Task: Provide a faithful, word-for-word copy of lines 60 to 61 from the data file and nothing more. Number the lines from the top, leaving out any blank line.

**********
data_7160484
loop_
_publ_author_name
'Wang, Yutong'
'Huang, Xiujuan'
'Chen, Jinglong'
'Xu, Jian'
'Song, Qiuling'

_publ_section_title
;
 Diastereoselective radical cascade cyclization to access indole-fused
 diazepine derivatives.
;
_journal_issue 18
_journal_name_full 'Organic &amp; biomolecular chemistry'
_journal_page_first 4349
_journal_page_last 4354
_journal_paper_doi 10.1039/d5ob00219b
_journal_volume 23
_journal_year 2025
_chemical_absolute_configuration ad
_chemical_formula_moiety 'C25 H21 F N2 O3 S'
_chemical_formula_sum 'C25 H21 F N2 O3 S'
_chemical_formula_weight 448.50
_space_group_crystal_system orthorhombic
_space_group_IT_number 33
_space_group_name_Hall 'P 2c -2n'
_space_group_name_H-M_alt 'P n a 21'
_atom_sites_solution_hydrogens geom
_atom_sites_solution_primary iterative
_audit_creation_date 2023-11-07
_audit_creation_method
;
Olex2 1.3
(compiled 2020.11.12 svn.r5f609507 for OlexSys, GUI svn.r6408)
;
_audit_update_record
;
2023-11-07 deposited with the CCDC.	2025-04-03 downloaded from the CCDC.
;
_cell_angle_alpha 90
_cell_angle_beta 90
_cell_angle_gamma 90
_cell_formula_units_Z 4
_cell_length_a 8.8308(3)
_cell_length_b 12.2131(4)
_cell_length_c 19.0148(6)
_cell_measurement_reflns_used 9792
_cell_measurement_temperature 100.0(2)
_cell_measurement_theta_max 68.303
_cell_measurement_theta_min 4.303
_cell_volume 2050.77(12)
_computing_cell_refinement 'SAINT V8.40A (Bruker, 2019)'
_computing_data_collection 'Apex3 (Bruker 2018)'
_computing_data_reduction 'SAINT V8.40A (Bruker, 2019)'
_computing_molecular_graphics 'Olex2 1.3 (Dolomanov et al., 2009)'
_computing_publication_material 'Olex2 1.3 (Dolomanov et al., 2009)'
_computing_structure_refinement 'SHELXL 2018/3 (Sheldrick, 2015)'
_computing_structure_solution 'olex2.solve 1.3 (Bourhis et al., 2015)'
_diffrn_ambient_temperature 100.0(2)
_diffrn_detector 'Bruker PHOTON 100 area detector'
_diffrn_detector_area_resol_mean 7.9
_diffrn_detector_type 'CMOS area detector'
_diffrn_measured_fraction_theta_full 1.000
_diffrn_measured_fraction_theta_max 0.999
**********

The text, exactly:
_diffrn_ambient_temperature 100.0(2)
_diffrn_detector 'Bruker PHOTON 100 area detector'